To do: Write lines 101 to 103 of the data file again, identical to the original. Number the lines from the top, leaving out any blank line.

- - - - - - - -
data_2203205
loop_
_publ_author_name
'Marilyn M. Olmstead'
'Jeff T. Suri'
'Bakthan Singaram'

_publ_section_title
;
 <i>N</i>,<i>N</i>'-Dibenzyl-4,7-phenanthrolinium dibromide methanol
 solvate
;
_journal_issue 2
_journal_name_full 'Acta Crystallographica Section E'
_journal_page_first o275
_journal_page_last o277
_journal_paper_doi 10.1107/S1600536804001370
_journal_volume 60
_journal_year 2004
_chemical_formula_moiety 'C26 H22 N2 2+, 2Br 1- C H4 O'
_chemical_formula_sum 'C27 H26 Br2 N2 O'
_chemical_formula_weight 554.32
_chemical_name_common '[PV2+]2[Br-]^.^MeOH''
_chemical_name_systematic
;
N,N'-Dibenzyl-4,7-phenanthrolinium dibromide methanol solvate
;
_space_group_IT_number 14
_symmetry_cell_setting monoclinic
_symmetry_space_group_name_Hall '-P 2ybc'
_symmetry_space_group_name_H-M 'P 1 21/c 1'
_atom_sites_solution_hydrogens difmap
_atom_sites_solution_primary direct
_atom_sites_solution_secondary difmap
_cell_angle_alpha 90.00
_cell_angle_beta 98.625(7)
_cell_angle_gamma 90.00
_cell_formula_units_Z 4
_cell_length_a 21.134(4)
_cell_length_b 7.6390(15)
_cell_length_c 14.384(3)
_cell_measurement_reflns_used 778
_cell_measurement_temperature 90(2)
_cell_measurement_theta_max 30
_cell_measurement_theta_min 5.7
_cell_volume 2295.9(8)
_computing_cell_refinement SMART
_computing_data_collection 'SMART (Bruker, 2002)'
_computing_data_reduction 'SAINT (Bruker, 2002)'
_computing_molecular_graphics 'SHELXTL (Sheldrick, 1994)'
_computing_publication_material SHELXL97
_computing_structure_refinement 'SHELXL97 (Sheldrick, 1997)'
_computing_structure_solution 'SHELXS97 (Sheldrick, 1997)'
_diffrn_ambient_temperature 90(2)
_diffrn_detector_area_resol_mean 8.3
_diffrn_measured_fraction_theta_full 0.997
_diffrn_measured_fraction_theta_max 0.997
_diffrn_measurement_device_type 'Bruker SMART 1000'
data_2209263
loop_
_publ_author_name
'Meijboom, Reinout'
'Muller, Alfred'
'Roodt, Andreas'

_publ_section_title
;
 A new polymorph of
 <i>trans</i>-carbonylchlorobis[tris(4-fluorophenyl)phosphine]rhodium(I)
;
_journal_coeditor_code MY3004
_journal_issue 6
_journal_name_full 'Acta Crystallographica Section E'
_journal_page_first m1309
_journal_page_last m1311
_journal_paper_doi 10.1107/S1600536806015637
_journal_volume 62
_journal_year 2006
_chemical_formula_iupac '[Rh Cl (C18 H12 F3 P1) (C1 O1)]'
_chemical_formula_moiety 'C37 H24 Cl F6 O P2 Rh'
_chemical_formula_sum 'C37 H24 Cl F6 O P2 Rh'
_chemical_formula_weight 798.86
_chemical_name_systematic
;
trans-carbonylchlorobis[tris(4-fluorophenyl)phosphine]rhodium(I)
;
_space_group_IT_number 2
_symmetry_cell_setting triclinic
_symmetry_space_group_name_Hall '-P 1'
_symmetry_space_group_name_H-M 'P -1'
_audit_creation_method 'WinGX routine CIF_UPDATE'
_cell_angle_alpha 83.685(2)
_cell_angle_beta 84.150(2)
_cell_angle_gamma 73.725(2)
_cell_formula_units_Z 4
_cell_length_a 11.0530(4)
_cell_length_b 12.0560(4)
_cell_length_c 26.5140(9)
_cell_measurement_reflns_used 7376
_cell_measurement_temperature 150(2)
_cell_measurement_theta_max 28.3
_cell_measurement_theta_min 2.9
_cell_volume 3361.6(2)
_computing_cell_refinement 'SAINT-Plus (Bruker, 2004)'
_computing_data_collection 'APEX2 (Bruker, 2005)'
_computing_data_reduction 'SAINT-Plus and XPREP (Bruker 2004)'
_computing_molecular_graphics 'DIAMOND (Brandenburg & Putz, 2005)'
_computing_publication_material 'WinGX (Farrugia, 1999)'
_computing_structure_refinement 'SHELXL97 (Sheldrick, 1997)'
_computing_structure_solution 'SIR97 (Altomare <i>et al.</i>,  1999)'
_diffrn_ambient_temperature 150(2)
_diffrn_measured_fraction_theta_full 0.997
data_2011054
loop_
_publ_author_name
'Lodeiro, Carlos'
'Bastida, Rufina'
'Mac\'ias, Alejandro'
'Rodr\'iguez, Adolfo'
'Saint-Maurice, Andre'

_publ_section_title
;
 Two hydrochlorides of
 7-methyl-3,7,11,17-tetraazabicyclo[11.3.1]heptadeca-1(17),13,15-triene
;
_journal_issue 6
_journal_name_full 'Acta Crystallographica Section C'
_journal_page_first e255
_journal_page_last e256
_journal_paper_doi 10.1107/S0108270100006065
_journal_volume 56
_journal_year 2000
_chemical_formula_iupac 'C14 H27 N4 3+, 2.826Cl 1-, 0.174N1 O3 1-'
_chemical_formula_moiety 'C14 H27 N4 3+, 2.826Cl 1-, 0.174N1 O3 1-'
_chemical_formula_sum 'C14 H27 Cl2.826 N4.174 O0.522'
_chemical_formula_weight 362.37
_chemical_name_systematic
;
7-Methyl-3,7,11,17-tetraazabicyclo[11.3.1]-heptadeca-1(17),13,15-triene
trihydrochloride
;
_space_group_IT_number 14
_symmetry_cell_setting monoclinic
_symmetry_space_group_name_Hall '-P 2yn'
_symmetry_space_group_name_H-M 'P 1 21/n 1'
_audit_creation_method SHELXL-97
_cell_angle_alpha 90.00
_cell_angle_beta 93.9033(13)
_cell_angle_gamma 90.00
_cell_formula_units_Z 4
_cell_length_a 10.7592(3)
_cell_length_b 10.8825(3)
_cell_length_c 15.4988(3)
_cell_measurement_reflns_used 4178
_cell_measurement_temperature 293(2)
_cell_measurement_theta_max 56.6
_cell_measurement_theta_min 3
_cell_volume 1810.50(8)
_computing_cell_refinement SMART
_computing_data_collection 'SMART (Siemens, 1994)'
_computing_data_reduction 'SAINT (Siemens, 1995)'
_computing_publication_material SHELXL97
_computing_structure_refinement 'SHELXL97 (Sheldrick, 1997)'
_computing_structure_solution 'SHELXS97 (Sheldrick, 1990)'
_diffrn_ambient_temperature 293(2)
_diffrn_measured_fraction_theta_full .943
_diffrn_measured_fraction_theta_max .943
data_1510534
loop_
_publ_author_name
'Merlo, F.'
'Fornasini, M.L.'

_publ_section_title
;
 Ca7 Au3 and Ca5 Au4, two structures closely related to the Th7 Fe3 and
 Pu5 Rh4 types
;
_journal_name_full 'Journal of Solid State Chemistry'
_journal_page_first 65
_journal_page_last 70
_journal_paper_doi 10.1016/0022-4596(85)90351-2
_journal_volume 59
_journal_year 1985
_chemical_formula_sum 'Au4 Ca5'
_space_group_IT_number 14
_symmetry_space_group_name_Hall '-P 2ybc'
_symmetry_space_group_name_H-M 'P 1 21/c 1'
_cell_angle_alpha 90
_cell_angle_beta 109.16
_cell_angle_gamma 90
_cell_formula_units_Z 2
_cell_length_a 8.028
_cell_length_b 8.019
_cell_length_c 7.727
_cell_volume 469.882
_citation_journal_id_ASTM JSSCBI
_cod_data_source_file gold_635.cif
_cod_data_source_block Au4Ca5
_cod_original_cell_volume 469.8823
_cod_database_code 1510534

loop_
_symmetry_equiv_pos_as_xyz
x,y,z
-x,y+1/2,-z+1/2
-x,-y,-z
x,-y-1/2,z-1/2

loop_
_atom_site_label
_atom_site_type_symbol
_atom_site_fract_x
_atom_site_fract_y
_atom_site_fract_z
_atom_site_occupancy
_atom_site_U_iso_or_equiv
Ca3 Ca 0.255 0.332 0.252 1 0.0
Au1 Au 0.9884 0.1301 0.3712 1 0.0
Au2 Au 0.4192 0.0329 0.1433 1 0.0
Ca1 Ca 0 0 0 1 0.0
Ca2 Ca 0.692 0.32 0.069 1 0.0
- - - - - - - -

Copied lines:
_cell_volume 3361.6(2)
_computing_cell_refinement 'SAINT-Plus (Bruker, 2004)'
_computing_data_collection 'APEX2 (Bruker, 2005)'